Forster:
Again, depending on your industry or your product and everything, I guess in the last minute of the sequence you could say, “Hey, maybe this is not a right fit for you at the moment. I’ll get a in touch later to see if things change.” I’m on the side of, if you don’t get a hard no or not a response at all, you should contact them again later. The only thing is if you’re contacting them like three, six months later, just make sure their email address is still valid and that they haven’t switched jobs since then, because emails tend to go bad real quick. That’s one thing. That’s one of the difficulties we face when finding email addresses, is that people change jobs all the time.

Liston Witherill:
Well, especially in software. I don’t know how accurate this still is, but at one time the average tenure of a Google employee was 1.1 years, which just blows the mind. So imagine how much they spend on training and hiring to keep people for 1.1 years. I noticed in one of your articles you talked a lot about list segmentation, which I think is great because it allows us to give much more targeted information to the people receiving our emails. What’s your approach to how you think about creating segments within your email list?

Forster:
The thing is, you’re going to segment based on… [inaudible 00:19:44] you need to have in mind when you segment a list is that it’s going to give you the ability to tailor the message that you’re going to send. So you could totally segment by industry size, by location, by so many things. Well, the short answer is, it depends on what you’re selling and on your industry. I’m going to say that your list should be segmented in a way that you can personalize your emails enough to show that you’ve done your homework. That’s pretty much it. Because in the end, that’s your goal, to show that you’ve done your homework, and that you’re offering something relevant.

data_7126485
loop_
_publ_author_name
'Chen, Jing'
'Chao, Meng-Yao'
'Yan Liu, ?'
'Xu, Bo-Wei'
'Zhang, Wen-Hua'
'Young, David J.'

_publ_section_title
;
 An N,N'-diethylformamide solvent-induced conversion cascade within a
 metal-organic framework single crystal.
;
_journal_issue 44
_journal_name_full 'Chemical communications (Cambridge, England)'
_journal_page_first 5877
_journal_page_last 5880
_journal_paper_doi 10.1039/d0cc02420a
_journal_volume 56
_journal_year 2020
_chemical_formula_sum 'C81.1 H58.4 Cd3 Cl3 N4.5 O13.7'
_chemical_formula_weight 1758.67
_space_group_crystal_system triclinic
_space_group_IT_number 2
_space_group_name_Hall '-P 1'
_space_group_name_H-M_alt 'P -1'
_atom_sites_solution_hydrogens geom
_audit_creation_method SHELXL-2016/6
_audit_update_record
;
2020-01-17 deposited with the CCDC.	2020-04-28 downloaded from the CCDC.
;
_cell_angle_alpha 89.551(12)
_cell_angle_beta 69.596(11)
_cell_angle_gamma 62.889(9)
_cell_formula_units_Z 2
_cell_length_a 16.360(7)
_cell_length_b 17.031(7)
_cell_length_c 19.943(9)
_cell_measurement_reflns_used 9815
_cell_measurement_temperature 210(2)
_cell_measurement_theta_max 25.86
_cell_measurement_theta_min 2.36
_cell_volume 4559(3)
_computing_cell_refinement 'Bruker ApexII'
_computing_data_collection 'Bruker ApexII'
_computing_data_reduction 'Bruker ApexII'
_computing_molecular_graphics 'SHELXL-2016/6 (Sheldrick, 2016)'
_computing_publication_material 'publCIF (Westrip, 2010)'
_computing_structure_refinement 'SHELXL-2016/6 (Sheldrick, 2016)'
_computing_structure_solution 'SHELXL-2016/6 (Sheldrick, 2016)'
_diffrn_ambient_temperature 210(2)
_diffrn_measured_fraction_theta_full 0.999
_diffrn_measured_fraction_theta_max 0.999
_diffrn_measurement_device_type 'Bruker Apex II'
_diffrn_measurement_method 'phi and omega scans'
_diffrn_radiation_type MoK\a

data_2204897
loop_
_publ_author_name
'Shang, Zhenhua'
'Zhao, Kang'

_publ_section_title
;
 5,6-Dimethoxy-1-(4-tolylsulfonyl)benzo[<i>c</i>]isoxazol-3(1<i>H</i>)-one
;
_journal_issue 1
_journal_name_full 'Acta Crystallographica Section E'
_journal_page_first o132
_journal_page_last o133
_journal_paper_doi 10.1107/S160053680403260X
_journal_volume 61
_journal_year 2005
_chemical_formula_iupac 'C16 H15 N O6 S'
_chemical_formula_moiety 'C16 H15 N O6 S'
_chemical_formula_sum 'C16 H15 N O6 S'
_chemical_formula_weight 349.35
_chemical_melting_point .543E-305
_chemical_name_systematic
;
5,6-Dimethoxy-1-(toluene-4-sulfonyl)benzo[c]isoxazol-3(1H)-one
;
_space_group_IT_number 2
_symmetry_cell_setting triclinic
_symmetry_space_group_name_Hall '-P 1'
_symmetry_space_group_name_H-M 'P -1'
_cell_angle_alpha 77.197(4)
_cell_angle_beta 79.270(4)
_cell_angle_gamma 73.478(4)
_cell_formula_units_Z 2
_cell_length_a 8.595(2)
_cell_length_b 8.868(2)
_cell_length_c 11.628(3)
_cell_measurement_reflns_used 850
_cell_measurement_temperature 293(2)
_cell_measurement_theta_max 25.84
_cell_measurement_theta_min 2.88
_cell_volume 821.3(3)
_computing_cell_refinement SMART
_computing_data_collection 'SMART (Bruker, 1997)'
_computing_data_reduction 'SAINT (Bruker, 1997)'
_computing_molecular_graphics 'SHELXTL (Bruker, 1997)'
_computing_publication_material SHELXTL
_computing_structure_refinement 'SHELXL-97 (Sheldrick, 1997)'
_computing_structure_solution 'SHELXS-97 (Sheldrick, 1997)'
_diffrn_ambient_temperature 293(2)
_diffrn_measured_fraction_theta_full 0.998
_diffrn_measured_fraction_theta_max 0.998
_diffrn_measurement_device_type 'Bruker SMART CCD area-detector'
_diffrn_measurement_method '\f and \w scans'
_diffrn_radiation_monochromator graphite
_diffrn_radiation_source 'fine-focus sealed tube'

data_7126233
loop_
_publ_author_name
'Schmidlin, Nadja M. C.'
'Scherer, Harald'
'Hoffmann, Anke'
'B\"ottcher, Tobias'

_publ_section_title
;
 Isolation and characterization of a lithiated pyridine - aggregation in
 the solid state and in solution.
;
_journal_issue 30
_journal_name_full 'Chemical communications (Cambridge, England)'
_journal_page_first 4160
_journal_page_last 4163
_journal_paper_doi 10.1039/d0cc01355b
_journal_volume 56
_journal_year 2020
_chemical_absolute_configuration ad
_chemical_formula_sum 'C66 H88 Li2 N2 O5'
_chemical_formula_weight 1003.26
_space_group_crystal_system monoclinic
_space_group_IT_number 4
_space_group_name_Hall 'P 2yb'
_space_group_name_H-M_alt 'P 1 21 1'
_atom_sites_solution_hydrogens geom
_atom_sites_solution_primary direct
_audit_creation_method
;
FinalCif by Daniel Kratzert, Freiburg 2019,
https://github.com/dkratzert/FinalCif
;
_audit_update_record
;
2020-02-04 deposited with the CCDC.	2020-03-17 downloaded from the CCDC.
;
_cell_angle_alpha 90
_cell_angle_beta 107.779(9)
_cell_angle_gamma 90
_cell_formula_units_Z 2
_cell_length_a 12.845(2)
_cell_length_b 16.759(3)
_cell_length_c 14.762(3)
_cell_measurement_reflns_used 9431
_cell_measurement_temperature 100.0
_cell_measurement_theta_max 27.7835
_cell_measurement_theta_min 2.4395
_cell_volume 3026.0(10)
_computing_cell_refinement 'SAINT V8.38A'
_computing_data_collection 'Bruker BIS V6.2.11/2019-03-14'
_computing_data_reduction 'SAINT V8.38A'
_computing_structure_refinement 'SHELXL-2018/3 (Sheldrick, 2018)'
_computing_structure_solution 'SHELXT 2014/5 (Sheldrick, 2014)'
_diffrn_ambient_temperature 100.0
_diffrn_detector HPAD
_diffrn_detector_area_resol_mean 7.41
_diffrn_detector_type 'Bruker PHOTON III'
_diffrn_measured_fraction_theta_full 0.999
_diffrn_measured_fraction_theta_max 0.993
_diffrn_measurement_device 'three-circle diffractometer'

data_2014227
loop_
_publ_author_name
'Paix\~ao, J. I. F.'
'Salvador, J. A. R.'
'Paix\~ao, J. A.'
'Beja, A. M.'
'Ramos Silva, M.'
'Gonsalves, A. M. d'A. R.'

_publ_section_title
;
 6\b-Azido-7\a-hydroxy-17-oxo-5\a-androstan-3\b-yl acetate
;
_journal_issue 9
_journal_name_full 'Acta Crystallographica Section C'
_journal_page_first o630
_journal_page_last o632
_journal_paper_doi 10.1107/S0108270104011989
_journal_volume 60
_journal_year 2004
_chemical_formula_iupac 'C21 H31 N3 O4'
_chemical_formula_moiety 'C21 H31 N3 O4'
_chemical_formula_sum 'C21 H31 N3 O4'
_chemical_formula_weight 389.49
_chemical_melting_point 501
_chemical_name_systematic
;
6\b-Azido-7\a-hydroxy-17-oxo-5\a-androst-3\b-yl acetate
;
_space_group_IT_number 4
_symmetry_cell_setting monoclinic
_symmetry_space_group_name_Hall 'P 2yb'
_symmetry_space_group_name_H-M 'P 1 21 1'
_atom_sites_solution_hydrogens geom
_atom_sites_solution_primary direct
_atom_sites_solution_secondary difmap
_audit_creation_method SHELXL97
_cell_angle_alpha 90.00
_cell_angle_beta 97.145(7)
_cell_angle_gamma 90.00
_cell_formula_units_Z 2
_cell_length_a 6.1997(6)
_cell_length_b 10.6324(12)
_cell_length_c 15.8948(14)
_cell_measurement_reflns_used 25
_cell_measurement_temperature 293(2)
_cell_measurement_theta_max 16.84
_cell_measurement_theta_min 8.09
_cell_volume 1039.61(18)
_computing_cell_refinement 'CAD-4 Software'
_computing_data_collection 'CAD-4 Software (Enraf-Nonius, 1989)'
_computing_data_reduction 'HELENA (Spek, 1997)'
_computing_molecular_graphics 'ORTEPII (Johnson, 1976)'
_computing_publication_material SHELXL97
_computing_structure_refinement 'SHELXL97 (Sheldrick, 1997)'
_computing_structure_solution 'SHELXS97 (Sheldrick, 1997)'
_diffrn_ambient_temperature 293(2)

Forster:
Sometimes one criteria is enough, sometimes you need more. But yeah, that totally depends. It depends on you, on your industry. So for example, you could be… Especially if you have a software that could be aimed at a lot of companies across various industries, so in that case, you may want to segment by industry and company size. If you’re targeting hospitality industry, you want to segment by season. When is winter in that area, when it’s winter in that area, because you’re targeting places that are most active because they’re like ski resorts, that are something you need to find out with the industry or… The golden rule is to segment so that you can address a personalized message. That’s pretty much it.

Liston Witherill:
One thing I would add to that is, if you, dear listener, are looking at taking an account based approach, especially for mid market or enterprise sales, you’re going to be contacting multiple people at each account. One thing I would recommend you do is look at job titles and departmental functions. So if you have a sale that involves both marketing and finance and HR, you’re going to have different messaging to each of those groups and you’re going to have different messaging to the VP versus the director or say manager also. So you may think about looking at job titles and departmental functions. Let’s talk LinkedIn

Forster:
Yeah, let’s do that.

Liston Witherill: